Experts are of the view that interpersonal relationships fail and crises escalate in society because people have not discovered that Creative problem solving (CPS) skills are a huge resource for social cohesion. This is principally because either problems are not recognised or they identified but are not dealt with appropriately. For peace practitioners, CPS skills are highly sought after as indispensable tools for not only identifying but solving escalating tensions and communal problems.
CPS is a way of identifying opportunities when conventional thinking fails. This is to solve existing problems. It encourages waring parties to find fresh perspectives and come up with innovative solutions to peace. This can be achieved through formulating a plan to overcome obstacles and reach desired goals. It also involves deploying creativity to generate new ideas towards finding lasting solutions to lack of peaceful coexistence.
CPS is based on separating divergent and convergent thinking styles so as to focus on creating, solving and evaluating problems. It entails a clear structure of identifying the problem, generating new ideas, evaluating the options and formulating a doable plan towards successful implementation.
This strategy equips people with critical thinking and other relevant skills needed to facilitate and support peace and social cohesion processes in the community. This skill also empowers members of the society to possess requisite skills that promote peaceful coexistence. Through it, erstwhile enemies are able to mitigate conflict issues they face daily.
This initiative is meant to strengthen social cohesion in the society through community and religious leaders, identify and tackle religious extremism as well as initiate counter-narratives for practical community action. Where there are tensions, it helps to improve communications and interpersonal skills of individuals.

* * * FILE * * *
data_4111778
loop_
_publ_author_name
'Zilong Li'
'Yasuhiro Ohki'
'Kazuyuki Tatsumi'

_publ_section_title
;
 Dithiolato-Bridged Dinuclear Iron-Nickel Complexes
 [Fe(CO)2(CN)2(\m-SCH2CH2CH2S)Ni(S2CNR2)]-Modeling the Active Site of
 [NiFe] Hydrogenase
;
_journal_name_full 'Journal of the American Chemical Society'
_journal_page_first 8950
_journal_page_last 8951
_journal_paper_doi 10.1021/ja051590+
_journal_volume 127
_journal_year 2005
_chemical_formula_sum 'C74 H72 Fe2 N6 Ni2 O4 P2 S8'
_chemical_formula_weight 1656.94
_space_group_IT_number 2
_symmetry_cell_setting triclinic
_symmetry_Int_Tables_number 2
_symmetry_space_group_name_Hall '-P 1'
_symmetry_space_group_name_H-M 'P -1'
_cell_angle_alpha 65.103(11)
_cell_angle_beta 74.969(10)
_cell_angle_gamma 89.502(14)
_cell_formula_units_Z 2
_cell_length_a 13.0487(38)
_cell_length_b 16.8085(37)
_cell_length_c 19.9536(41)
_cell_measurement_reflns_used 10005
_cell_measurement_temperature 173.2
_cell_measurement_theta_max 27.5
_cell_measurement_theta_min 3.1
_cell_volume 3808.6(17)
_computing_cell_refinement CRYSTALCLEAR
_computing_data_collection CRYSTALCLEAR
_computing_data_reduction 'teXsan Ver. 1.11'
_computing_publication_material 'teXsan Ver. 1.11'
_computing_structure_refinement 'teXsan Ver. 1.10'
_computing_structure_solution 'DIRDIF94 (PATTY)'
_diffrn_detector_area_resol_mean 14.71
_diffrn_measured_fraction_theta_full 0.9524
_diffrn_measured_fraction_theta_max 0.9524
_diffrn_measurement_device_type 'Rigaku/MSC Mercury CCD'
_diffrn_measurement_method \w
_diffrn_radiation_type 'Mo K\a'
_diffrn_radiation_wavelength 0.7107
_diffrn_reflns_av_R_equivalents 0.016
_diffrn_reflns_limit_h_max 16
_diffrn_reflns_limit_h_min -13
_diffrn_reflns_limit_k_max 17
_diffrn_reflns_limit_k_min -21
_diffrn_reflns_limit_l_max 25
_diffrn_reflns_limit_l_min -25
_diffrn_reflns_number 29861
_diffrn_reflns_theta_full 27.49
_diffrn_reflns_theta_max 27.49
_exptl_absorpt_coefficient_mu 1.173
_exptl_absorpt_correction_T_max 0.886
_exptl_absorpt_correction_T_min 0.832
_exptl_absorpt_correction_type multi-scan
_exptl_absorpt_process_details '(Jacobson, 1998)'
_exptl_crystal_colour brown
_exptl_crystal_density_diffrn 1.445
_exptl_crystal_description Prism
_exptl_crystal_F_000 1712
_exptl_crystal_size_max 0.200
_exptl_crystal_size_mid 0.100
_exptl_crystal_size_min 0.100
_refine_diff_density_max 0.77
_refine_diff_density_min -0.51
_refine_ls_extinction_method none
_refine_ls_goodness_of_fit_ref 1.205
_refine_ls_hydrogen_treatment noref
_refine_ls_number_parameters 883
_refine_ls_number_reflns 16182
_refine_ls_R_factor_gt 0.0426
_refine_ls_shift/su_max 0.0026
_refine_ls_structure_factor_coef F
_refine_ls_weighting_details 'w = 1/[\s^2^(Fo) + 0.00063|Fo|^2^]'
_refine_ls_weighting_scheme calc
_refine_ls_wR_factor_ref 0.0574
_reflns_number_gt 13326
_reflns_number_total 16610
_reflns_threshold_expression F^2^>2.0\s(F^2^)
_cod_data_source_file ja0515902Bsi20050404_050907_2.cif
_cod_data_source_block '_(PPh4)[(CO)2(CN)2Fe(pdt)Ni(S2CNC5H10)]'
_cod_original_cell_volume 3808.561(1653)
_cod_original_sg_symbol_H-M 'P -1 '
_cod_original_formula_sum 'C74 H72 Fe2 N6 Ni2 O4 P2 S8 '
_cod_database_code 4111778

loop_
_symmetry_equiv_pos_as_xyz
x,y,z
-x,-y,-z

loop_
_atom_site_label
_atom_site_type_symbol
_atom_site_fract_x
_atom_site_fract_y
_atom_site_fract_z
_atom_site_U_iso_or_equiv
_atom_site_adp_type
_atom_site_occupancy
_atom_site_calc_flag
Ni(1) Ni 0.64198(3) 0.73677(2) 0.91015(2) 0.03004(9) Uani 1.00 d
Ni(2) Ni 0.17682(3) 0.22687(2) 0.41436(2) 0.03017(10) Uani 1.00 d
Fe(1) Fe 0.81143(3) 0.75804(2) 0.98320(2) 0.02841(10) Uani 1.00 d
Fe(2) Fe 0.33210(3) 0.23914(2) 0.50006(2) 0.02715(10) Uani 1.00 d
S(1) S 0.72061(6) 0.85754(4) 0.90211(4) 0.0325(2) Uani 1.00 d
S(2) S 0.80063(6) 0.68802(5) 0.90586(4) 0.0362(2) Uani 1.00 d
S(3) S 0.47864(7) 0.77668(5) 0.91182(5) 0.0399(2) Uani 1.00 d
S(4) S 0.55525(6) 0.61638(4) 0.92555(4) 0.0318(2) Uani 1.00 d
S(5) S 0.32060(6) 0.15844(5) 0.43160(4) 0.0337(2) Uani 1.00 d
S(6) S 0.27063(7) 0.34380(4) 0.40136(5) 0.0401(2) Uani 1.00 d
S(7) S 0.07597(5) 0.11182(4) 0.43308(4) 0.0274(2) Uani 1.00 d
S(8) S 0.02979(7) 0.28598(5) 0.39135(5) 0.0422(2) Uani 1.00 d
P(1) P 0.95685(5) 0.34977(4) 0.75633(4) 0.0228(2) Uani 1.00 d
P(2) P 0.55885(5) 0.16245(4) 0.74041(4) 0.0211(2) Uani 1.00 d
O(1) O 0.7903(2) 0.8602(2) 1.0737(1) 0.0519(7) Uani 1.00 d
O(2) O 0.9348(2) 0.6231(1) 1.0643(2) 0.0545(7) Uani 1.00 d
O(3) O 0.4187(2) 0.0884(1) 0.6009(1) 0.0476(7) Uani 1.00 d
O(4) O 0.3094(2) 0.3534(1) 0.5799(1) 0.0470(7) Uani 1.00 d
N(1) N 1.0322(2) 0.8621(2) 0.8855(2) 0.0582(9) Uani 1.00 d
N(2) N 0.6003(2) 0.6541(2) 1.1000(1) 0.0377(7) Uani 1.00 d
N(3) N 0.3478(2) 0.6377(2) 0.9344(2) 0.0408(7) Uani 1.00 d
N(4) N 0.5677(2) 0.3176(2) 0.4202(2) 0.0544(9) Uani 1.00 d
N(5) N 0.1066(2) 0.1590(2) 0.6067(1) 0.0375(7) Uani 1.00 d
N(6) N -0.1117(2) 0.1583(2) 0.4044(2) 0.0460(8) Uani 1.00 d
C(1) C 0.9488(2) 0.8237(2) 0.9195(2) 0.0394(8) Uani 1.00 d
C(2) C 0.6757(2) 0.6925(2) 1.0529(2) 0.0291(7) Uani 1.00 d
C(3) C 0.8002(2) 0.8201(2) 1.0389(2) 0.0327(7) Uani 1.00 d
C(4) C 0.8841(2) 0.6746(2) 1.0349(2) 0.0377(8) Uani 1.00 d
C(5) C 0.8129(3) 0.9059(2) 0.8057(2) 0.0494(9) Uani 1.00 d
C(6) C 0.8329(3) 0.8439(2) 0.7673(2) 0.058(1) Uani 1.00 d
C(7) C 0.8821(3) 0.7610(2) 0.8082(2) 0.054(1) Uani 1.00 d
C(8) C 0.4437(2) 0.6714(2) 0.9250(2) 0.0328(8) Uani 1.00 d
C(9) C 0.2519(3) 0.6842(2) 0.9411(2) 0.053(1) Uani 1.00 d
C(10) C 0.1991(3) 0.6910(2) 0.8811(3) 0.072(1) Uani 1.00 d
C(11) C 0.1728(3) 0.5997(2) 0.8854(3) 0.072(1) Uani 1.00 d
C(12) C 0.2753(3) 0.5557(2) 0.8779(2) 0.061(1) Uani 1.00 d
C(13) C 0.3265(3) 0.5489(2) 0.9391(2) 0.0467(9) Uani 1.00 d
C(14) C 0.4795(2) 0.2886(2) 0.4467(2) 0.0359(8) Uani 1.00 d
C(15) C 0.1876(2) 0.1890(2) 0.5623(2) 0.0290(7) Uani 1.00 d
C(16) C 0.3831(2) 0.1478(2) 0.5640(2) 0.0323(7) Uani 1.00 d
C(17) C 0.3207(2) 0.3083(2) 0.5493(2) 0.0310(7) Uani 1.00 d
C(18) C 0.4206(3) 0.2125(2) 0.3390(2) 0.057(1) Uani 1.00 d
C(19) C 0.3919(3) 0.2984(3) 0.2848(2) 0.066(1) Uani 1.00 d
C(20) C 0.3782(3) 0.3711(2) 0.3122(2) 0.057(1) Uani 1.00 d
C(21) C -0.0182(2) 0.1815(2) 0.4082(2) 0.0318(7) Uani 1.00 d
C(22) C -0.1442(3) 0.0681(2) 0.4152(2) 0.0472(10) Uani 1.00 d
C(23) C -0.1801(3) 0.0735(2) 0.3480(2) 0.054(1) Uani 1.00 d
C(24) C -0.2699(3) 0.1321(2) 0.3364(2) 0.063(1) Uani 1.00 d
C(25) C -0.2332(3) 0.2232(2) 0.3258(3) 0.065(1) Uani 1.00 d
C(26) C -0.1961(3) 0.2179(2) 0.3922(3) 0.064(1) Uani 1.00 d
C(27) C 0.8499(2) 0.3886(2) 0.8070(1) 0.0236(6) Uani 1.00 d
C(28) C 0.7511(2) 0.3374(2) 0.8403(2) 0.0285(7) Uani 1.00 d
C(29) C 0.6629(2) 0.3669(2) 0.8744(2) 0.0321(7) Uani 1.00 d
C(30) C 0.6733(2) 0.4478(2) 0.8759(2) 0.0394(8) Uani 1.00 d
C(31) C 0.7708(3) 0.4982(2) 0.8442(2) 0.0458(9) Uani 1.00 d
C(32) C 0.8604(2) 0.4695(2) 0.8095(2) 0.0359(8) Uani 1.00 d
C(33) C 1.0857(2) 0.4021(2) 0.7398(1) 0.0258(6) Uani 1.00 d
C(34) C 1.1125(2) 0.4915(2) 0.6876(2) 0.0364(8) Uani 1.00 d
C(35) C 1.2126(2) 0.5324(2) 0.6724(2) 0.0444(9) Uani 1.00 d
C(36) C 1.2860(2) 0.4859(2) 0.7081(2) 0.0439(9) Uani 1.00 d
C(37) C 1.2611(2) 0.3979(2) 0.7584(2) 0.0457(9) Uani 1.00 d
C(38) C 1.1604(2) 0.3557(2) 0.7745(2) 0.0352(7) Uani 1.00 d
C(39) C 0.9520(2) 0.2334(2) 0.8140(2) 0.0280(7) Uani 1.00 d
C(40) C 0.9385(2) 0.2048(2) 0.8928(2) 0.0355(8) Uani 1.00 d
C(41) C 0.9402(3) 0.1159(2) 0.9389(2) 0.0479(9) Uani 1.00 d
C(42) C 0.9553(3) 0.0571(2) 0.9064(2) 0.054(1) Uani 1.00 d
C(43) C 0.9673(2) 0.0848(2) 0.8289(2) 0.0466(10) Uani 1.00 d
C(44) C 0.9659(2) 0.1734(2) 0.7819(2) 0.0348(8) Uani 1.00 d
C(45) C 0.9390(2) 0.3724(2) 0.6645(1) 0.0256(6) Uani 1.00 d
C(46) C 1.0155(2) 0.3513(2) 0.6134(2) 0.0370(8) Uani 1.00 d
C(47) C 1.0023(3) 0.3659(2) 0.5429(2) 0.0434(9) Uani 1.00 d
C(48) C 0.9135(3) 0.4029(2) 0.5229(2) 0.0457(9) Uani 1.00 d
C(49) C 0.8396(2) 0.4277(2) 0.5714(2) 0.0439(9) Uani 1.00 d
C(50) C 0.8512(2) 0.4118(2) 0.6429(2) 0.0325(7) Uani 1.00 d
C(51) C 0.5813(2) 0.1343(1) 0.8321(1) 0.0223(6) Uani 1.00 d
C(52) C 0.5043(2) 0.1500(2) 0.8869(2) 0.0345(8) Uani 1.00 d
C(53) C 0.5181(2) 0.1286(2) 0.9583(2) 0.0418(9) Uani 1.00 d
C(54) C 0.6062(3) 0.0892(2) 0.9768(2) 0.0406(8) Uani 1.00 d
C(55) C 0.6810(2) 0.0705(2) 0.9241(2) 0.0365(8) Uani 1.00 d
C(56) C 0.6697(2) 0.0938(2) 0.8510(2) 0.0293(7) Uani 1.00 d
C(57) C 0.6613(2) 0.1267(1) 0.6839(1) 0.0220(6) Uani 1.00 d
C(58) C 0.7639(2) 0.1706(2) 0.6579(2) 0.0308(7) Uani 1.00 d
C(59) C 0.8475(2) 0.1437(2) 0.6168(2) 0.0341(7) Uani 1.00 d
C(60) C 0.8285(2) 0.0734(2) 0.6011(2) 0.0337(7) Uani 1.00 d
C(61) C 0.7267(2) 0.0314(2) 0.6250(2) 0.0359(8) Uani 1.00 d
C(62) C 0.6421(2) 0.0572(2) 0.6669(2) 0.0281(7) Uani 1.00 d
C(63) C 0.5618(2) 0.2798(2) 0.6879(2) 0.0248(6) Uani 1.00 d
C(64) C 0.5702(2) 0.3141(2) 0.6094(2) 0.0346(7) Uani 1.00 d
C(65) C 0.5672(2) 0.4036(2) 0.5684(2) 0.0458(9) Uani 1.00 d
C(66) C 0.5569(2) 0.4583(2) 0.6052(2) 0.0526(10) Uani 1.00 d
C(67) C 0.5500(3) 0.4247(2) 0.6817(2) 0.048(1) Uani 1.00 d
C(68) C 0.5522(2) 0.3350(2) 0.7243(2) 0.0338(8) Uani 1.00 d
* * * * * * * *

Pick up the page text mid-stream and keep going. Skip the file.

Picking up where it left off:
CPS facilitates creative thinking towards finding innovative solutions that engender peace and development. It assists citizens to empathize and bond with one another towards achieving their aims in life. By it, divergent thinking generates potential for solutions through brainstorming at community level. It also facilitates convergent thinking which involves evaluating various peace options and choosing the most promising one.
The core principles of Creative Problem Solving which include ensuring balance, asking questions, suspending judgement and sticking to a big “Yes” instead of “No” guides citizens in getting clarity through identifying a vision for peace, gathering data about infractions to peace and generating crucial questions. This further leads to exploring ideas, formulating solutions and having a doable plan to achieve lasting peace in the community.
This brings us to the various stages of CPS skills – The first stage is problem identification. Here, you have to detect and recognise that there is a problem; then, identify the nature of the problem and define it. The first phase of problem-solving involves thought and analysis. Although identifying a problem can be a difficult task, it involves asking questions like, is there a peace-related problem?What is the nature of the problem and how can it be best resolved?
The second stage is structuring the problem. This involves observation, careful inspection, fact-finding and developing a clear picture of the said problem. Structuring a problem entails gaining more information about it and increasing understanding. Investigation and analysis as well as building a more comprehensive picture of both the goal(s) and the barrier(s)remain crucial especially as it regards more complex problems.
The third stage is seeking for solutions. Since peacebuilding and social cohesion are ongoing processes, peace practitioners across the country need to generate possible courses of action. Part of problem-solving is thinking about possible solutions. It could be getting a small group to brainstorm about the situation. Here, allow everybody in the group to express their views on possible solutions. Since people have different expertise in the community, it is crucial to allow them air their views.
Fr. Justine Dyikuk is a lecturer in Mass Communication, University of Jos, editor of Caritas newspaper and Convener of the Media Team Network Initiative (MTNI), Nigeria.